The Geneva Bible: Amsterdam printing with unrecorded ApocryphaSKU: 9439
The Geneva Bible: Amsterdam printing with unrecorded Apocrypha
Date of publication:
1599 i.e. 1633
The Bible, that is, the Holy Scriptures conteined in the Old and New Testament. Translated according to the Ebrew and Greeke, and conferred with the best translations in diuers languages. With most profitable annotations vpon all hard places, and other things of great importance. [Bound with: The Book of Common Prayer… London: printed by Robert Barker… and the assignes of John Bill, 1636; and: The Booke of Psalmes: collected into English meeter, by Thomas Sternehold, Iohn Hopkins, and others… Holland? : s.n., ca. 1617] Imprinted at London [i.e. Amsterdam] : By the deputies of Christopher Barker, printer to the Queenes most excellent Maiestie [i.e. Jan Fredericksz Stam], 1599 [ie 1633]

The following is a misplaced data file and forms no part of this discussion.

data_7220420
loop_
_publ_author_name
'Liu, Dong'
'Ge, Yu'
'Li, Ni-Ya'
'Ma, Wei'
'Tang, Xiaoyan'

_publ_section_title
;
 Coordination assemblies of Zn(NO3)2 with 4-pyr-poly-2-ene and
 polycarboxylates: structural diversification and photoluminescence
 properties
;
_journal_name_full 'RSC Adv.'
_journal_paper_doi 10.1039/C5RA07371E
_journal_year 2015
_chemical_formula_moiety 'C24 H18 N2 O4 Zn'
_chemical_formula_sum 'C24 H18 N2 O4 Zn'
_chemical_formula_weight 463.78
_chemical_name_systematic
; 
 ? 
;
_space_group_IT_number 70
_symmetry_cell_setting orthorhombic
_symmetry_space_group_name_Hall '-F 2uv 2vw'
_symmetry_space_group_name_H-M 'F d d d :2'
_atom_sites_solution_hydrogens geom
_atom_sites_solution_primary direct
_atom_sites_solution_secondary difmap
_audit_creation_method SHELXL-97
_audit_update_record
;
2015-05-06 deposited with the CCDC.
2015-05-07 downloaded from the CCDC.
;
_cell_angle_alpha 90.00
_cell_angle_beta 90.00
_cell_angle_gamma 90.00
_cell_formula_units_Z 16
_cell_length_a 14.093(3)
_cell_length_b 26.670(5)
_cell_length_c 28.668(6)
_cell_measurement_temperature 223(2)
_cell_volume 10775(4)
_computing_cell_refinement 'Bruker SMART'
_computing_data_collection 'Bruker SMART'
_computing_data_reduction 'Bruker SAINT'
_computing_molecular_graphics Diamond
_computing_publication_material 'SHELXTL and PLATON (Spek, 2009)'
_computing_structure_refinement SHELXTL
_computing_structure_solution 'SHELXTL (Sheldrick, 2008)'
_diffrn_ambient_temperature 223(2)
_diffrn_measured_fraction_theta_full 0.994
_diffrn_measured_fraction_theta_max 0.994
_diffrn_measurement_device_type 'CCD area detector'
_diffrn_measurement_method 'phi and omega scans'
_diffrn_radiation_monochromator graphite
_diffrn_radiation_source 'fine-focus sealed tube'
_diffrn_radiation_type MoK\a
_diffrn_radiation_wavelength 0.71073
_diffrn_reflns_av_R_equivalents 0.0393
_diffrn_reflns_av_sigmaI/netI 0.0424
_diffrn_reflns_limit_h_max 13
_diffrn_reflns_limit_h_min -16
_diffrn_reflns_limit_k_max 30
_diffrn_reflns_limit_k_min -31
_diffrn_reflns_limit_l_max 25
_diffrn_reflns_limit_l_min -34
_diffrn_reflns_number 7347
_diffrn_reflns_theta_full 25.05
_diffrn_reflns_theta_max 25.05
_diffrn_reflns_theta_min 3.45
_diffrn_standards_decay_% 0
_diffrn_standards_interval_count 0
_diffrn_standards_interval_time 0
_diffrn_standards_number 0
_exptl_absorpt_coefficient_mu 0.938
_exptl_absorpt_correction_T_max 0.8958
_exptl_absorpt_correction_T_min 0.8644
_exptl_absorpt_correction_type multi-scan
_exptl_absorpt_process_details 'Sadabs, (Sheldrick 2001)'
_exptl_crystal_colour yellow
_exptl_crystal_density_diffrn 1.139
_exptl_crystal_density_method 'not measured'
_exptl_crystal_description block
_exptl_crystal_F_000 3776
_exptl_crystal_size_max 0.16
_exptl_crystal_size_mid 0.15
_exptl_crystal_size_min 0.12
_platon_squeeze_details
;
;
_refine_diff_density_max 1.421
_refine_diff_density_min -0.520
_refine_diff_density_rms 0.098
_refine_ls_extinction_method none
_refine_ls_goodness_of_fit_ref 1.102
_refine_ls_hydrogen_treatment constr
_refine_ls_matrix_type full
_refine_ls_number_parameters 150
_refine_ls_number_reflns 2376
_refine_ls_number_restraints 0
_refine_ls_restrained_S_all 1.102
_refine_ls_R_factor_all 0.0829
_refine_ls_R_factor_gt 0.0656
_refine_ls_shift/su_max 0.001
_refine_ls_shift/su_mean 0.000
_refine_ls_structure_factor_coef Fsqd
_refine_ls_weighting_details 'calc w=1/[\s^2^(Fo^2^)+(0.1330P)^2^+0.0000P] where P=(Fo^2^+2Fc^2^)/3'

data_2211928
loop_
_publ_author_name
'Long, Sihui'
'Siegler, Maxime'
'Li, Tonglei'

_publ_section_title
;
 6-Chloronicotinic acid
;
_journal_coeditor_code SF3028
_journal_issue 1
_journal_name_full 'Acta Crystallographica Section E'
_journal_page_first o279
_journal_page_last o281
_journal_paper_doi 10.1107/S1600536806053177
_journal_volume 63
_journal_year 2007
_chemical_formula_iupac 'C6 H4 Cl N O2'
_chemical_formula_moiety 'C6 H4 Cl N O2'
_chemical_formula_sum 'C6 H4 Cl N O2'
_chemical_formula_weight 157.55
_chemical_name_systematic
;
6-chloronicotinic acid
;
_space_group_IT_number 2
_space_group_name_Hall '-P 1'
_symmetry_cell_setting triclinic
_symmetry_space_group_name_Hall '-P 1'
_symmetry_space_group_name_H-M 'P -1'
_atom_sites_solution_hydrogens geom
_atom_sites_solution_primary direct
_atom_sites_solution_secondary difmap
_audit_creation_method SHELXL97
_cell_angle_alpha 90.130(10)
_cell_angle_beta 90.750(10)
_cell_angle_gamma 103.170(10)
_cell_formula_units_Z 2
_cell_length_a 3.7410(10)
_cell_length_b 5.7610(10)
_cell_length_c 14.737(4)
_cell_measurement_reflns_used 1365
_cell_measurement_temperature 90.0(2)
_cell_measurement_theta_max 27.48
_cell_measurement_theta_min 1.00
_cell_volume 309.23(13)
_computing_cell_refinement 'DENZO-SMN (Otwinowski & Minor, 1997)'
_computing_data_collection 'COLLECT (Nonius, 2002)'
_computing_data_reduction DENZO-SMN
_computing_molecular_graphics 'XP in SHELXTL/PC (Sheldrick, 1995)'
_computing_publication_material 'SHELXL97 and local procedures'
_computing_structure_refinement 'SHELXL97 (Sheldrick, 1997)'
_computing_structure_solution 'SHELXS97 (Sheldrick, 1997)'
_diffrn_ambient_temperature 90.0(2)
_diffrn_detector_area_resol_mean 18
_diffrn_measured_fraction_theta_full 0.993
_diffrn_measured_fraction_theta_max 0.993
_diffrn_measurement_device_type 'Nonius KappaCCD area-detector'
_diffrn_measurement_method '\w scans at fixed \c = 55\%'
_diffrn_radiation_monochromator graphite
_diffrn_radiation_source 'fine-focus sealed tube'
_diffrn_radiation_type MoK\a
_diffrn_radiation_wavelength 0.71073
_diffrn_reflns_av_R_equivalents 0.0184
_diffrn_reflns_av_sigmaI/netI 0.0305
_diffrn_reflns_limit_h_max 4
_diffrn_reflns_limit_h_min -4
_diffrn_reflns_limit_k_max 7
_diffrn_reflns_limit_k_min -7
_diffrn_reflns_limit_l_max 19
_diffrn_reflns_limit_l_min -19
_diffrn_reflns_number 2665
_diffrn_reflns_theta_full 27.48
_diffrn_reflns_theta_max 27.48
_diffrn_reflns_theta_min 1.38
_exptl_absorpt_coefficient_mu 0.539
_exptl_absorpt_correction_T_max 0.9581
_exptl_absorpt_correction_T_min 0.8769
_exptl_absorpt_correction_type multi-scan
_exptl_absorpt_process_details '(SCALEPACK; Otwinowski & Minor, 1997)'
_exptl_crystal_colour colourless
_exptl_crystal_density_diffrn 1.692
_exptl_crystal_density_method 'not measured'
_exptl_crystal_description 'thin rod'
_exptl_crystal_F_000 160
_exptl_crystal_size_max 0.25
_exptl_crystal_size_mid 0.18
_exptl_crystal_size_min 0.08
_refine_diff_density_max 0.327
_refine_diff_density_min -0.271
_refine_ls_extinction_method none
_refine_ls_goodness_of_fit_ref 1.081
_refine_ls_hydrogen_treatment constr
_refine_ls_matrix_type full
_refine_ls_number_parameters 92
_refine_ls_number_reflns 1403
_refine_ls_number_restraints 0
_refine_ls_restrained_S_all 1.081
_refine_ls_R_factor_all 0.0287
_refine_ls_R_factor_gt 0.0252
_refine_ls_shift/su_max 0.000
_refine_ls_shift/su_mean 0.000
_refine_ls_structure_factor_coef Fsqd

4to. Incomplete, but containing apparently unrecorded printing of the Apocrypha. Book of Common Prayer: A1 (of 4), B-G8, H6. Bible: ff [iii] (of iv), 190, 127, [i] blank, 128-181 (=196?); 120 (of 121). Psalms: pp. [x], 93 (ie 91), [viii], lacking final leaf, G8. Some headlines trimmed. The Book of Common Prayer is lacking A2-A4 and the title-page and B1 torn and repaired. It collates as per ESTC S2781 (B1r line 5 of heading: ‘reade’). Sternhold and Hopkins’ metrical version of the Psalms collates as per ESTC S1188: signatures A-G8, with page 91 misnumbered as 93. An Amsterdam edition with no imprint, it is a suitable candidate for binding with our Bible.The Bible has one of two general title-pages (lacking the woodcut title); in the New Testament, Revelations ends on leaf 120 of 121 (3P8); the full collation calls for 3Q8 and 3R4, so our copy lacks a dozen leaves of supplementary matter. However, our copy is most unusual in that it does contain the Apocrypha, which was ‘apparently omitted, though included in list of books’ according Darlow and Moule, and other collations we have been able to examine online. 2Q8 could easily be assumed to be the blank leaf following p. 127, but in our copy is the first leaf of the Apocrypha, p. 128 onward. The setting of Esther i1 is: ‘seuen and twenty provinces’, and the New Testament title-page carries the imprint of the Crafoorth/Stam variant, which indicates mixed sheets of ESTC S117087/S90531 and Darlow & Moule (Historical Catalogue of Printed Bibles, English, revised 1968), 252/473. Bound in modern full calf, red edges. The blank leaf preceding the Apocrypha and the verso of the NT title-page carry 17th and 18th century ownership inscriptions for the Lee family, some of whom seem to have been Leeodamer or Leendamer, suggesting a direct Dutch connection. In the 1660s they lived in the parish of St Nicholas, Rochester, Kent. By late 18th century the book belonged to John Pluckwell, who has written his own inscription on the final page.The translation prepared at Geneva by English protestants fleeing the Marian persecutions was first published 1557-1560. Although it was superseded by the King James Version in 1611, the vigorous language and critical apparatus, including notes, ensured that this Bible remained a staunch favourite – particularly with puritans – throughout much of the 17th century. The notes were controversial, regarded as potentially seditious by King James and others in his circle. Printing new editions of the Geneva Bible was prohibited in Stuart England, which explains the spurious 1599 date and the continental imprint.